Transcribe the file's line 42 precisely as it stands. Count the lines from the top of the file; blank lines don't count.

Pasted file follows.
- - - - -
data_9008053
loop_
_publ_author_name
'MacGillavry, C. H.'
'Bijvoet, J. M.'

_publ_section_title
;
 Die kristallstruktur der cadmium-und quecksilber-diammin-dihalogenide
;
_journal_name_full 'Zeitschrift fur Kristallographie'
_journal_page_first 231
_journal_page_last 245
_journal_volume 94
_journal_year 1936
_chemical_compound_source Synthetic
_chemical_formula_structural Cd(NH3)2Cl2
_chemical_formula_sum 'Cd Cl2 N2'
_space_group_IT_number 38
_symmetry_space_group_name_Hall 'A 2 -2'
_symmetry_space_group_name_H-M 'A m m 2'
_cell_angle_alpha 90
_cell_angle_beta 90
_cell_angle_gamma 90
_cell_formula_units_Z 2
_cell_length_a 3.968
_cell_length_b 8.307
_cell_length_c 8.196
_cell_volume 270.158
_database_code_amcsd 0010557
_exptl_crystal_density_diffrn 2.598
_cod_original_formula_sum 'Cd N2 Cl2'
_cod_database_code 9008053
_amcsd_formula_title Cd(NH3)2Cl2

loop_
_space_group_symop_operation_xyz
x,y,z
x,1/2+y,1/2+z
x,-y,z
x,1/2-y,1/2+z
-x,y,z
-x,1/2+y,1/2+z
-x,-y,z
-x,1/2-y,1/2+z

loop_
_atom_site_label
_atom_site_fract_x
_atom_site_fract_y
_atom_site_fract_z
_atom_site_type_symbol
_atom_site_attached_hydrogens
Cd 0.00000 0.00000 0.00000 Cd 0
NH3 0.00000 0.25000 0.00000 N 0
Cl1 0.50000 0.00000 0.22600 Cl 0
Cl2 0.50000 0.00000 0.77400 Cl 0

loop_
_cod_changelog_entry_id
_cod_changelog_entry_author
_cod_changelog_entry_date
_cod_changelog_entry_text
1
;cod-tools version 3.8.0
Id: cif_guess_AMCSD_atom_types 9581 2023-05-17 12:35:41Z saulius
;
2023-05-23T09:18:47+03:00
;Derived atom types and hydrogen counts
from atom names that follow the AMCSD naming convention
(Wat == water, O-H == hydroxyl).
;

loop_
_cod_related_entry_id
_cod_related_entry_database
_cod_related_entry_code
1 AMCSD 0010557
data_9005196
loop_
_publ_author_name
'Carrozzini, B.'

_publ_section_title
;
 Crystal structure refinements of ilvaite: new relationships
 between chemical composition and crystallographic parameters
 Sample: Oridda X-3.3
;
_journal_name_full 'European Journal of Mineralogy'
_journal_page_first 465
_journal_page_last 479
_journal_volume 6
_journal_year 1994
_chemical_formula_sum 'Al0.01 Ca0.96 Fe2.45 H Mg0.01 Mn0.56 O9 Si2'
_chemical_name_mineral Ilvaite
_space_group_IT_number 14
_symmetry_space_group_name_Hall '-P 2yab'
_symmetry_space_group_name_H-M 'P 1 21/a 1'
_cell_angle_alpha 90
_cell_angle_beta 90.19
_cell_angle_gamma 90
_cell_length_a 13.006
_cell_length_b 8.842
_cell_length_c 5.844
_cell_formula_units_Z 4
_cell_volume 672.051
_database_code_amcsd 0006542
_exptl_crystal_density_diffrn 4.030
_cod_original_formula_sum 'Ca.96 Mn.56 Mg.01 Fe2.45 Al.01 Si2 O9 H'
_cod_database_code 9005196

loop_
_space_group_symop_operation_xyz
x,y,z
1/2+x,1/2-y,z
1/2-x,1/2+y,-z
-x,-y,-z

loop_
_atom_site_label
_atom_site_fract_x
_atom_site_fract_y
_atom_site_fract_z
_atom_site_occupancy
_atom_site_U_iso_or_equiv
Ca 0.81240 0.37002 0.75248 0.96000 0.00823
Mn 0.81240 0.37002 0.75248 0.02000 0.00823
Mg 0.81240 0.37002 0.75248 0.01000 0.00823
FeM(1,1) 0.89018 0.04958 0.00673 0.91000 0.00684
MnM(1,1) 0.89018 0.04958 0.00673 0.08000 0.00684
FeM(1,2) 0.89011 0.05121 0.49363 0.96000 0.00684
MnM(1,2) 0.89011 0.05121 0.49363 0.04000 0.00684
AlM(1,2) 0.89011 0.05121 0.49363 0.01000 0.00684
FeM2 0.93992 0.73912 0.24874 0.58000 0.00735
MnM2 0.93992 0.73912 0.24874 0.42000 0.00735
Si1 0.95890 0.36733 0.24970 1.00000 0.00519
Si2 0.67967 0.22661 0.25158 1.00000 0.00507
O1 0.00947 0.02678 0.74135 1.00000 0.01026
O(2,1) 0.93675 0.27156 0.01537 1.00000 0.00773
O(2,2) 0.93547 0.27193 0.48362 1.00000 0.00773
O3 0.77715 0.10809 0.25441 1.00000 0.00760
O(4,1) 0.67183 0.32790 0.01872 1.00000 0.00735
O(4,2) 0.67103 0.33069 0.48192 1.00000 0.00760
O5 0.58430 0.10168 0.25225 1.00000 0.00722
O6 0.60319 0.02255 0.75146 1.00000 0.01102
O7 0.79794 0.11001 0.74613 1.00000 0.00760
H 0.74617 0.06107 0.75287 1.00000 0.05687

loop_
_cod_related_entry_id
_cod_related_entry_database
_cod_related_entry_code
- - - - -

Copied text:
-x,-y,z